Sweet Spot

We wore shorts with stains the color

of the popsicles we’d eaten,

sitting on the cross-timber fence.

Careless blobs on khaki canvas,

turning sticky black in the sun,

sticky fingers looking for a clean place

to wipe.

Patches still sprouted in the backyard,

dark green teepees of grass

where Clyde, our recently disappeared

basset hound, whose claim

on a meaningful life

was leavening the garage-side lawn,

in the shadiest spots

with raw material

for dark green teepees.

And so he is gone.

The emerald pyramids

in the shade of the willow

testify to his destiny reached.

The leaning garage

was not leaning so much as 

to be threatening,

but enough that you noticed it

and walked around the back 

to see if it leaned

in both directions

or just toward the front.


And crumbling some at the corner

of the concrete pad.

Irony is not the word

that describes the mystery

of why gravel, meant for the ground,

so visibly urges a scoop, a heft,

a swing of the elbow, 

a glance around

to find 

a target.

Even now, so many years later,

I can’t think of the word

that enters the mind of a boy

standing in the driveway

with a handful of gravel

looking at the new family car

in the leaning garage.

A Buick LeSabre, two years old,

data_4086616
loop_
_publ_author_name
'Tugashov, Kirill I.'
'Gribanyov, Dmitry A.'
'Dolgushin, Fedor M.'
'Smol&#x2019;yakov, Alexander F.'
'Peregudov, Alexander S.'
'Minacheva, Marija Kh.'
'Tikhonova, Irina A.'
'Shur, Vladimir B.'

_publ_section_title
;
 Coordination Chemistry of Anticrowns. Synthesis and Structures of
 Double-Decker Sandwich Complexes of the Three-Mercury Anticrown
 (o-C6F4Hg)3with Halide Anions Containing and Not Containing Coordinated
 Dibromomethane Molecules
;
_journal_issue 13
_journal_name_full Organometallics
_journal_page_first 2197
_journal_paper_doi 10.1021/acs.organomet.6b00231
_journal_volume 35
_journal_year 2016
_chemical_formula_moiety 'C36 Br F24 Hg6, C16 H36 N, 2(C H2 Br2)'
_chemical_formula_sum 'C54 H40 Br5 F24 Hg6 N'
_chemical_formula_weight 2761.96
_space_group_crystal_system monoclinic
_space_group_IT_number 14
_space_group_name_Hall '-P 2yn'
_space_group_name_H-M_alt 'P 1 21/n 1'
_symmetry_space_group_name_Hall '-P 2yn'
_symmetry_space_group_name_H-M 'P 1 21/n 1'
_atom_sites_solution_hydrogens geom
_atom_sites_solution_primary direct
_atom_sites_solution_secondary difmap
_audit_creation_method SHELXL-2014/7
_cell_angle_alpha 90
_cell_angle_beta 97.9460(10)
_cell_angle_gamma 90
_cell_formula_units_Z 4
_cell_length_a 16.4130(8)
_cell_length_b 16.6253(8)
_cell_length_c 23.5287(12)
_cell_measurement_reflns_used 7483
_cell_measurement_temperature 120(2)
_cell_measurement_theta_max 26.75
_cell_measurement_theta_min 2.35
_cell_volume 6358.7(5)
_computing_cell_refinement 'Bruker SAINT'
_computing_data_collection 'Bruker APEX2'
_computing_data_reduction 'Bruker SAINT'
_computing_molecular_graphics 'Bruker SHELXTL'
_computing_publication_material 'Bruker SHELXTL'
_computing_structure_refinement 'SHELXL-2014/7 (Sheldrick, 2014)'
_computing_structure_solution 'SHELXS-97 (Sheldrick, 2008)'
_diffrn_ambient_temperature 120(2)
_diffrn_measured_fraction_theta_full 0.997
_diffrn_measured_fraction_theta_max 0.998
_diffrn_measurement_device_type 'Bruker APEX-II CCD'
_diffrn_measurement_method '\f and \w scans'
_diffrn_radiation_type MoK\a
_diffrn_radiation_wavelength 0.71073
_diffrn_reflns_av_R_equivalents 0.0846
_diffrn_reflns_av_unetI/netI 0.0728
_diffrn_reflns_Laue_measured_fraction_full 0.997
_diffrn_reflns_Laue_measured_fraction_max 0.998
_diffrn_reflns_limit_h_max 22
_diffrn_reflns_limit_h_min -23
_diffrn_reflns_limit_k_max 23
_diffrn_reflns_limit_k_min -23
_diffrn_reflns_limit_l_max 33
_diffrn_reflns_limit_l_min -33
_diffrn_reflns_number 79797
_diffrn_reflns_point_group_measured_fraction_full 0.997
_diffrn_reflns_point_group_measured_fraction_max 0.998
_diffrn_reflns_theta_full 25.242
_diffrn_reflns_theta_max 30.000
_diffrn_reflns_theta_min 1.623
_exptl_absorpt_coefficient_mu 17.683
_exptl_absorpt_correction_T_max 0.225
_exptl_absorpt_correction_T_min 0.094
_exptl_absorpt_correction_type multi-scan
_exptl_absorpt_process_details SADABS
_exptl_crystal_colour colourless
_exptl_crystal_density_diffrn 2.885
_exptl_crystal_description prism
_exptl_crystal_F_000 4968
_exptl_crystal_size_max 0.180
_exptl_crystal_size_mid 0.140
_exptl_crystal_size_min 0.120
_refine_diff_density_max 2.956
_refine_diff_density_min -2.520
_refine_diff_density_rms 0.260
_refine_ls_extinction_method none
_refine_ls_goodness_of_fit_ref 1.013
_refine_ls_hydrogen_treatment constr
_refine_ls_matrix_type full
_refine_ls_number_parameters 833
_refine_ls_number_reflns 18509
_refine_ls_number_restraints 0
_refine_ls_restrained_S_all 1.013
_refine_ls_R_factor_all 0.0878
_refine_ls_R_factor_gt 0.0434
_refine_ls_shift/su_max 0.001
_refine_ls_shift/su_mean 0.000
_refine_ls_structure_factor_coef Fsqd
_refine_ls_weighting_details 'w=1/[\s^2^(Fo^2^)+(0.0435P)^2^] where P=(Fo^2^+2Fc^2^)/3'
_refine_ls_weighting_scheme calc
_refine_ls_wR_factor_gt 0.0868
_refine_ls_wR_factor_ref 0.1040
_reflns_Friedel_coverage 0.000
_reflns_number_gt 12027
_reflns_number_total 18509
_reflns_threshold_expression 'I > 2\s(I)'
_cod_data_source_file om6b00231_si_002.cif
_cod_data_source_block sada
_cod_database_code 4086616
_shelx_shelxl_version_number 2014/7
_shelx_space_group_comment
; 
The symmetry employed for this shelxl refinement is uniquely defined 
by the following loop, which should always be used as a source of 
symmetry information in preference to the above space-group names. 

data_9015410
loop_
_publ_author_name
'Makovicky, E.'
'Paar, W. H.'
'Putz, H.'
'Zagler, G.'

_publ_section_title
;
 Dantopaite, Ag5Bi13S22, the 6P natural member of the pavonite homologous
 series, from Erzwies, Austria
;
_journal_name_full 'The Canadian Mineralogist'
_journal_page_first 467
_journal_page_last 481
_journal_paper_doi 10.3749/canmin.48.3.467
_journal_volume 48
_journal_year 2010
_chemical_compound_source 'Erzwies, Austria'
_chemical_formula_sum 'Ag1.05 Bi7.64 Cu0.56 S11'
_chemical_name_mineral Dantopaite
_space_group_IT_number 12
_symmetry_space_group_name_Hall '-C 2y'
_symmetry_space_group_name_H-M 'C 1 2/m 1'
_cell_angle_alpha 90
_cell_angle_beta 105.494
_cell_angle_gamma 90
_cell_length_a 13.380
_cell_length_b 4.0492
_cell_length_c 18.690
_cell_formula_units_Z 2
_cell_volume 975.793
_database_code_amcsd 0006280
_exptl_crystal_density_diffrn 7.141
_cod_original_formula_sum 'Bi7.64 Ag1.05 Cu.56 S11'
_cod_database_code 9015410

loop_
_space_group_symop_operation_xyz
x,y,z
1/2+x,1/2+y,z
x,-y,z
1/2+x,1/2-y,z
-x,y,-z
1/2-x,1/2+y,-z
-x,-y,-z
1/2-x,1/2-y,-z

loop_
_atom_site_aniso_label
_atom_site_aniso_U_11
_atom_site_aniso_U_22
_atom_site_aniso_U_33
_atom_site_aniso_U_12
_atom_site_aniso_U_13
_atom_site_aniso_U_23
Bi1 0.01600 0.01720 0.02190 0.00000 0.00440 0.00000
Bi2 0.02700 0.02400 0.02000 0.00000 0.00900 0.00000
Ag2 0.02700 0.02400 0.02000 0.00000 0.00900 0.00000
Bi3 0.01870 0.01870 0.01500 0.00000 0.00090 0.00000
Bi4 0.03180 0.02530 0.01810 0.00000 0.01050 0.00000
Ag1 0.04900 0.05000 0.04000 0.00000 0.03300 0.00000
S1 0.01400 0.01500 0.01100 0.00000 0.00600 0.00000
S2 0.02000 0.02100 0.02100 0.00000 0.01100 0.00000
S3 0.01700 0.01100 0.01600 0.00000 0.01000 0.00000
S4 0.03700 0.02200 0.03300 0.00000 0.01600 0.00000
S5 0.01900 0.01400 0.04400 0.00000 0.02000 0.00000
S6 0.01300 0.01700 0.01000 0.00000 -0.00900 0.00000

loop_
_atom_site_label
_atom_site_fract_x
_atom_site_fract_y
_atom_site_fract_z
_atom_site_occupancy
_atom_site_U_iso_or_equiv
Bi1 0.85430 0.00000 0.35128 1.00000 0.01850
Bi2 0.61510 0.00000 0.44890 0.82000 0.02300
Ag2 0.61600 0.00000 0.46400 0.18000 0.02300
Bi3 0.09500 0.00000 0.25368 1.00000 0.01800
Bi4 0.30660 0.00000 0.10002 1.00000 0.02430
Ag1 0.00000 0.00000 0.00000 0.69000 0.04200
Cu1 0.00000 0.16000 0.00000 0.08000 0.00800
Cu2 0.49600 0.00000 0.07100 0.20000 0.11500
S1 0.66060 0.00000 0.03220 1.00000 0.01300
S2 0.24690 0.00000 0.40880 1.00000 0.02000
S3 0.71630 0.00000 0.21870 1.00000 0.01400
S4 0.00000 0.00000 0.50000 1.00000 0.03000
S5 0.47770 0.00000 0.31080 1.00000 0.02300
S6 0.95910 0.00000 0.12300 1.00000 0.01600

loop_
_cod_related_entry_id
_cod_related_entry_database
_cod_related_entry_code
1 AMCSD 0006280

twenty thousand miles–the sweet spot

where the value has dropped

but the newness is almost

fully intact.

Perfect condition, washed

and prepped by Bob Johnson himself.

He usually had his dealership boys do it,

but for a friend he did it himself.

Spread out,

it looked like more dust than rock.

The sound of it hitting the trunk lid 

was more rock than dust.

Or perhaps that the rock was more 


than the dust.

Significant now,

not one second ago

when the cool gravel tickled 

to go up and away, anywhere,

anywhere in the yard,

the alley, the driveway;

anywhere but back down to the ground

where, not ironically,

it belonged.

Instant regret could not 

put the gravel in the yard,

the alley, the driveway,

back down to the ground.

Wildly brushing the rocks and dust

across the shining, fresh-waxed,

proud new purchase

cut scratches even deeper,

more profuse, 

and permanent.

No emerald green pyramid

grew to mark my impulse,

my early claim on a meaningful life.

But my destiny was set out

to be reached.